The ancient Greeks developed their own very specific ethos of art appreciation, advocating a rational involvement with art. This book explores why the ancient Greeks started to write art history and how the writing of art history transformed the social functions of art in the Greek world. It looks at the invention of the genre of portraiture and the social uses to which portraits were put in the city state. Later chapters explore how artists sought to enhance their status by writing theoretical treatises and producing works of art intended for purely aesthetic contemplation, which ultimately gave rise to the writing of art history and to the development of art collecting. The study, which is illustrated throughout and draws on contemporary perspectives in the sociology of art, will prompt the student of classical art to rethink fundamental assumptions about Greek art and its cultural and social implications.
• Brings an innovative sociological perspective to bear on a series of central problems in the history of classical art • Fully illustrated. • Of interest to sociologists and students of comparative art, as well as classicists and art historians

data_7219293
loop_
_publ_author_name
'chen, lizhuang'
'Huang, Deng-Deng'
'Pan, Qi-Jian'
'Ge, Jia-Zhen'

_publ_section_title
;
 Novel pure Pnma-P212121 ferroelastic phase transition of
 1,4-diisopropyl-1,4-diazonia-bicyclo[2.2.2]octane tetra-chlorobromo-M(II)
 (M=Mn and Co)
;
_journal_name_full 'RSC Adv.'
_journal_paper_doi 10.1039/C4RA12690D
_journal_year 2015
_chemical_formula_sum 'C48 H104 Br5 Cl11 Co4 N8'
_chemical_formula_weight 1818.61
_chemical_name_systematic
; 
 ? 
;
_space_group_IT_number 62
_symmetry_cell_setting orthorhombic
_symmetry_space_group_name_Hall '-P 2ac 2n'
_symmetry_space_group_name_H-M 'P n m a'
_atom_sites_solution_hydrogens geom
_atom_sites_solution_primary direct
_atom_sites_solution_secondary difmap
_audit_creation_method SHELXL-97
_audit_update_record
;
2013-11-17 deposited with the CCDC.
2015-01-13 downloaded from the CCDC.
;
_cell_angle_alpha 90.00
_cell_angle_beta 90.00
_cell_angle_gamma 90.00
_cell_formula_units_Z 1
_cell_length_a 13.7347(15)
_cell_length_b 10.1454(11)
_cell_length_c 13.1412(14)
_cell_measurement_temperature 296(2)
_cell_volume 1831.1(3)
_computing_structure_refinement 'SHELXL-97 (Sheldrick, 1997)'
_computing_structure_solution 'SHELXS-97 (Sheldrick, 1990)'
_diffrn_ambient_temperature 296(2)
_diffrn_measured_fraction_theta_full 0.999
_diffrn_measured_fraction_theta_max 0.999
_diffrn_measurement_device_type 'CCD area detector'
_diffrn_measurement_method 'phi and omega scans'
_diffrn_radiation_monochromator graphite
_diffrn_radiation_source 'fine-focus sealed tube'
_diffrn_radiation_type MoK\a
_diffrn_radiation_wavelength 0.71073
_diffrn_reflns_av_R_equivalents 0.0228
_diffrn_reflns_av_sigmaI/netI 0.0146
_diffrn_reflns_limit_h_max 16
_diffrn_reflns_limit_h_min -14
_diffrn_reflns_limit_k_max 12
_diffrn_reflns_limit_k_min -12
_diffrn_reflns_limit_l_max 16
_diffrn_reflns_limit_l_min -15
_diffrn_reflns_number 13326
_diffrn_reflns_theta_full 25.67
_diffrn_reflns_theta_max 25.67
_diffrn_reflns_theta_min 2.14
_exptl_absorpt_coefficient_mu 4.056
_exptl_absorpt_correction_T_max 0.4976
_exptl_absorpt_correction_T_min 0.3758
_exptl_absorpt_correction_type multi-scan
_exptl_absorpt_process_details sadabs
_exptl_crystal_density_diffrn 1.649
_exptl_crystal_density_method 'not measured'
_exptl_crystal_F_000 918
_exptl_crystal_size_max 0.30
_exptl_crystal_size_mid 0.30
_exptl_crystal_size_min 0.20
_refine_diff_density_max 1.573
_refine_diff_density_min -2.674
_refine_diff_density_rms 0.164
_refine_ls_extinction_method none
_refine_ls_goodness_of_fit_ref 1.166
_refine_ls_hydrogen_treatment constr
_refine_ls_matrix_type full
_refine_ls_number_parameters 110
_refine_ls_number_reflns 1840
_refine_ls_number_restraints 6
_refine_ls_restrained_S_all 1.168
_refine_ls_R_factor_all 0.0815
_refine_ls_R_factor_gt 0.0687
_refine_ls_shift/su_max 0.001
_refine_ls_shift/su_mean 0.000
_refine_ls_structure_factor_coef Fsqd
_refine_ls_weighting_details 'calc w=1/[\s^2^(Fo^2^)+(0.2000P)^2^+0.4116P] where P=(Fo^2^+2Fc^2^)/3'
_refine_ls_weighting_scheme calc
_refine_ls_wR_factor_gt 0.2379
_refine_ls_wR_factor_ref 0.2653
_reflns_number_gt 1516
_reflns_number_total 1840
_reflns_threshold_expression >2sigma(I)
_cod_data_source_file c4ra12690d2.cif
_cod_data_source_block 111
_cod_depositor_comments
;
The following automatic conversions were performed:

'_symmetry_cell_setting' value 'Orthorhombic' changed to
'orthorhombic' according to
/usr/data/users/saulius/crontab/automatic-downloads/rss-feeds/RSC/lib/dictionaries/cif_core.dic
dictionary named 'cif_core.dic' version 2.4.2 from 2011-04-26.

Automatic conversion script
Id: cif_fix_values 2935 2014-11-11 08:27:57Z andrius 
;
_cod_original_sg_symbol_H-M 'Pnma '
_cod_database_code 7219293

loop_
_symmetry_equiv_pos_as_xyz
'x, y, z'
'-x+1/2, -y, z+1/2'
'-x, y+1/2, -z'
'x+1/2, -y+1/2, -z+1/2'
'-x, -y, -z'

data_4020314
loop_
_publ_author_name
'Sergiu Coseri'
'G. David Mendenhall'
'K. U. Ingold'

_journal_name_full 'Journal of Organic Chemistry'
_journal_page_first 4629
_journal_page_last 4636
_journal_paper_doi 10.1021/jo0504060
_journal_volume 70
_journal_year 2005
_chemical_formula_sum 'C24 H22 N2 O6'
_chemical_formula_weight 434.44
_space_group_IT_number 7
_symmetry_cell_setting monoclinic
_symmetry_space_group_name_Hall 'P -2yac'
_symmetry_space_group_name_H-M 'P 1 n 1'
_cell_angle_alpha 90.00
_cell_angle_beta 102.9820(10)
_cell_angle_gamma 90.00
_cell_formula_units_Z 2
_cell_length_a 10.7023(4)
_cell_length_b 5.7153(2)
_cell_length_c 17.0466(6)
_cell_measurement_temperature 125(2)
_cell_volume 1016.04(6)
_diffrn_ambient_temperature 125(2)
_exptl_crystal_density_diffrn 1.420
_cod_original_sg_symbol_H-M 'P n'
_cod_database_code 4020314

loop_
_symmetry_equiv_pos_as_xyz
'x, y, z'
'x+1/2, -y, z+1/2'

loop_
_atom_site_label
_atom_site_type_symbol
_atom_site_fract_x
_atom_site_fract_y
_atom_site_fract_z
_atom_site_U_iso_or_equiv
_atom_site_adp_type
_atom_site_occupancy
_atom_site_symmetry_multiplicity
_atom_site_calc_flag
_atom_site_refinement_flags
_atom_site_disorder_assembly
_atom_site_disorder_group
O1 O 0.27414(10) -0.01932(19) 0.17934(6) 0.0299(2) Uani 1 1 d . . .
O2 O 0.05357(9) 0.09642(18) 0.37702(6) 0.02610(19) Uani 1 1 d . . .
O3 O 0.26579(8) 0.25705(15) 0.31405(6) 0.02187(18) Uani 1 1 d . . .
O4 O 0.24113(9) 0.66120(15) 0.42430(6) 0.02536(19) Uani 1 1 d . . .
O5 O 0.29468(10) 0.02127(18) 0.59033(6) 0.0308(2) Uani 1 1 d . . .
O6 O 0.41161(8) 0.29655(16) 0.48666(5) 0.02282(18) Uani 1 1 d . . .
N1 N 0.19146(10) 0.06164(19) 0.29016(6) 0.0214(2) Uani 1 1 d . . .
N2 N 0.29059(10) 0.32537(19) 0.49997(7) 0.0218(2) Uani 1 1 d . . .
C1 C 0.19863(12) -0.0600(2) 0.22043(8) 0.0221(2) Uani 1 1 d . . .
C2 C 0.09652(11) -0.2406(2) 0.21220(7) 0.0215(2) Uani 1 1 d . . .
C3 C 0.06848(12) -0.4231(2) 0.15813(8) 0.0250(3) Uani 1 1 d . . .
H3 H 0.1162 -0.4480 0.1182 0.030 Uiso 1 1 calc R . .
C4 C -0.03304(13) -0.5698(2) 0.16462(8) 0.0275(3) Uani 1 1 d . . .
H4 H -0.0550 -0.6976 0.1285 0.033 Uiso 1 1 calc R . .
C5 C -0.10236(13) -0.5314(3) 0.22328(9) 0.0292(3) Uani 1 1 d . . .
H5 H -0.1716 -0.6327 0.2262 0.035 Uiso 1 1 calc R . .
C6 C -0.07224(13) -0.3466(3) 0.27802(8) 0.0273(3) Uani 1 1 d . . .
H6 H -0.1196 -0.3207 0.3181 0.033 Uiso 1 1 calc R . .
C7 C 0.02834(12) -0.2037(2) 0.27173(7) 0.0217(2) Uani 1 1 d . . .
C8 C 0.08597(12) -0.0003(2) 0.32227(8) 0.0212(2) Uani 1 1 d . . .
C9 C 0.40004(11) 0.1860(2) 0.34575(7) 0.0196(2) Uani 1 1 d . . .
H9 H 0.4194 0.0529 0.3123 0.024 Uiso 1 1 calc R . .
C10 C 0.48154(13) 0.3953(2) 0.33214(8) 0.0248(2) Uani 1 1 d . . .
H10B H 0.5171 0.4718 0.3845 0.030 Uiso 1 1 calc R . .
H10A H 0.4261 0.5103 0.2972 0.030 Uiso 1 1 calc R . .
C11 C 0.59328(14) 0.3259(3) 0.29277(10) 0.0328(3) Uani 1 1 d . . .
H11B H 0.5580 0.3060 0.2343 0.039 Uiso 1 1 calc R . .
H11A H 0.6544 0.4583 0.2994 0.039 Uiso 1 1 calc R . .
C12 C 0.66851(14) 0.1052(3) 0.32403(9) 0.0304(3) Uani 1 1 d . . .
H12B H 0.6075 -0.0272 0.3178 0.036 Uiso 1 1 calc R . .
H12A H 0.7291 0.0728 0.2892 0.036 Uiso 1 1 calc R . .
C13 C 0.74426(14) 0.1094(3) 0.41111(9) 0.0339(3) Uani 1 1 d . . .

1. Introduction: art and society in classical art history; 2. Rethinking the Greek revolution: art and aura in an age of enchantment; 3. Portraits and society in classical Greece; 4. Culture, social structure and artistic agency in classical Greece; 5. Reasonable ways of looking at pictures: high culture in Hellenistic Greece and the Roman empire; 6. Epilogue: art after art history.
' ... the book is on the whole thouroughly interesting and stimulating ... [it will] futher the discussion about role and status of art and artists in ancient Greece. The book is beautifully produced and illustrated ...' Bryn Mawr Classical Review
'… precise, concrete and nuanced. … rich and complex …' Cambridge Archaeological Journal